Former Champ Car owner Kevin Kalkhoven dies

Kevin Kalkhoven

Australian former Champ Car kingpin and Indianapolis 500-winning team owner Kevin Kalkhoven has died.

The Adelaide native was a pivotal figure in North American open-wheel racing both during and after the infamous ‘split’ between Champ Car and the Indy Racing League, as well as being a highly successful businessman and philanthropist.

KV Racing Technology (KVRT), which took its name from co-owners Kalkhoven and Jimmy Vasser, was founded in 2003 (as ‘PK Racing’) and would go on to win the Indianapolis 500 in 2013, with Tony Kanaan.

That was one of seven victories for the squad before it closed ahead of the 2017 season of IndyCar, to which it had moved upon unification of the series in 2008.

However, Kalkhoven’s influence on motorsport can be measured far more than the bare statistics of his eponymous race team.

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After CART declared bankruptcy in January 2004, he, Gerald Forsythe, and Paul Gentilozzi rescued the category by purchasing the assets and becoming the new owners of what would be known as the Champ Car World Series.

In November of that same year, Kalkhoven and Forsythe bought Cosworth Engineering from the Ford Motor Company, ensuring engine supply for the Champ Car field as well as making them players in Formula 1.

According to respected United States motorsport journalist John Oreovicz, Kalkhoven believed IRL CEO Tony George, the enemy in the open-wheeler war, had also tried to acquire Cosworth in yet another attempt to kill off Champ Car.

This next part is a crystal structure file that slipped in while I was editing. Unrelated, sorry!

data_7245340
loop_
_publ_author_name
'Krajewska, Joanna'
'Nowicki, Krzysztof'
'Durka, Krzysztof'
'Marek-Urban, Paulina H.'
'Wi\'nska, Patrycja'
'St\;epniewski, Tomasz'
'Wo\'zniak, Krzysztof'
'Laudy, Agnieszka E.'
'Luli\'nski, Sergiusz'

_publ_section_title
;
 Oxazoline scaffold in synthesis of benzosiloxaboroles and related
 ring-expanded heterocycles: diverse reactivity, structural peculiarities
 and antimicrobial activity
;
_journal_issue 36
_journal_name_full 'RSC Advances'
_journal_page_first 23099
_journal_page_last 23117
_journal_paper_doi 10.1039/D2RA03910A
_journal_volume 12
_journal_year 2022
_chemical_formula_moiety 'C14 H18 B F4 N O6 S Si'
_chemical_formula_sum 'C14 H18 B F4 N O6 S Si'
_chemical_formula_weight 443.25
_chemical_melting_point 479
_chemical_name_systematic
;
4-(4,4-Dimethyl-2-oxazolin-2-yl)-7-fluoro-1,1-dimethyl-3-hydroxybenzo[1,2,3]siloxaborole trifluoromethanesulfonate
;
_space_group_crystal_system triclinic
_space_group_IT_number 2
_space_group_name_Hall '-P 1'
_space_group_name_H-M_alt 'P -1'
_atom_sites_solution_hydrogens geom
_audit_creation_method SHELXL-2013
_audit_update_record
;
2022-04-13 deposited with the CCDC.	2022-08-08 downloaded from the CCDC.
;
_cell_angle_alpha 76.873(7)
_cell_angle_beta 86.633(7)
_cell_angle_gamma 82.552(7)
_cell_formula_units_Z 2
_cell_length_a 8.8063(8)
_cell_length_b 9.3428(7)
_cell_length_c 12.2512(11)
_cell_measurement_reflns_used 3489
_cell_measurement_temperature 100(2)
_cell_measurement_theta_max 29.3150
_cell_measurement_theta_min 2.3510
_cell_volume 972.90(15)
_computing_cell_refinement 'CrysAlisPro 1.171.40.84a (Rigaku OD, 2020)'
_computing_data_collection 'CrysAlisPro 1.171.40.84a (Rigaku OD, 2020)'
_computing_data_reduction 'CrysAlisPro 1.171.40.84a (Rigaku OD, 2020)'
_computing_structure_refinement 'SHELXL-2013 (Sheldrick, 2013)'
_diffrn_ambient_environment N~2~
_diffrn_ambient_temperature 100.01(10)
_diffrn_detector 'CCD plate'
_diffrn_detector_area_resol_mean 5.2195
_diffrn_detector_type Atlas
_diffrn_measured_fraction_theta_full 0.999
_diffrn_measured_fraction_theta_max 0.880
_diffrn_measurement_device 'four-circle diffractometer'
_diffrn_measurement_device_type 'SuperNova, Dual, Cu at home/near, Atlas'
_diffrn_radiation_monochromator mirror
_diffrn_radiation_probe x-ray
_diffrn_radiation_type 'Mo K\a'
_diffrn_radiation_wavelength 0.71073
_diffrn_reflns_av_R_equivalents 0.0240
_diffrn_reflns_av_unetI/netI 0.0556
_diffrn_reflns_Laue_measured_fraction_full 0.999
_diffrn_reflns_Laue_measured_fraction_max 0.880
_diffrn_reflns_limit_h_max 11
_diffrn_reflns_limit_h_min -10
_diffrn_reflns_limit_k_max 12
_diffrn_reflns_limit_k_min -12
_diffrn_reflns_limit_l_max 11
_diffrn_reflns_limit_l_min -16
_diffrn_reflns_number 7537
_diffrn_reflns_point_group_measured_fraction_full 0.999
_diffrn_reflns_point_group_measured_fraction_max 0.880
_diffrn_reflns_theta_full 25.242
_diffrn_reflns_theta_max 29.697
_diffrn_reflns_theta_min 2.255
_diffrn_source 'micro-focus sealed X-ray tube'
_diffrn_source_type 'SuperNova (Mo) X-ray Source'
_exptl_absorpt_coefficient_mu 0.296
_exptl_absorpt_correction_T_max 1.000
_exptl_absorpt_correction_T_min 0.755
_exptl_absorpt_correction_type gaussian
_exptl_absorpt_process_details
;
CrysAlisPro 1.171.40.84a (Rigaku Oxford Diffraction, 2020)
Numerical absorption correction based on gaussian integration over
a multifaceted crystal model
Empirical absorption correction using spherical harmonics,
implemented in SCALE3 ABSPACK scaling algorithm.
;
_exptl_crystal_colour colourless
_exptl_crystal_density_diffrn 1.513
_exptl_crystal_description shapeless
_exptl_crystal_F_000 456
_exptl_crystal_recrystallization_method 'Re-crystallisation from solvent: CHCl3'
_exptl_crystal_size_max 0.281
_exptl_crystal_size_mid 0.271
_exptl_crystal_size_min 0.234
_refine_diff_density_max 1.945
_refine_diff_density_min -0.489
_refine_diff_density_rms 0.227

Fittingly, the last ever Champ Car race, and indeed the only race for the category in 2008 as the reunification took place, was won by Will Power in a KVRT entry.

Fitting also was that said race was the Grand Prix of Long Beach, an event also co-owned by Kalkhoven through the Long Beach Grand Prix Association.

Sebastien Bourdais would be KVRT’s last winner when he triumphed in Detroit in 2016, his third victory for the squad.

A week earlier, the team had fielded three cars in the Indianapolis 500, including the Pirtek Team Murray entry belonging to owner Brett ‘Crusher’ Murray and driven by Matthew Brabham.

Outside of motorsport, Kalkhoven made his mark as a venture capitalist and was named by Worth magazine in 2000 as one of America’s top 50 CEOs.

That recognition came shortly after he oversaw the merger of technology company Uniphase Corporation with JDS FITEL, in 1999.

Kalkhoven had joined Uniphase in 1992 as president, CEO, and chairman, with the company’s annual sales rate increasing over 67 times during his tenure, from $23 million in fiscal 1991 to the $394 million for the quarter ending March 31, 2000.

He was also a noted philanthropist, including serving on the board of directors of the Association of Hole in the Wall Camps, which benefits children with serious and life-threatening conditions.

Kalkhoven was 77 years of age when he passed away. extends its condolences to his family and friends.

Read more: Tributes to Kalkhoven

Brett ‘Crusher’ Murray, owner and Indianapolis 500 entrant in partnership with KVRT in 2016

Roger Penske, IndyCar series and team owner

Jimmy Vasser, co-owner of KVRT for most of its existence

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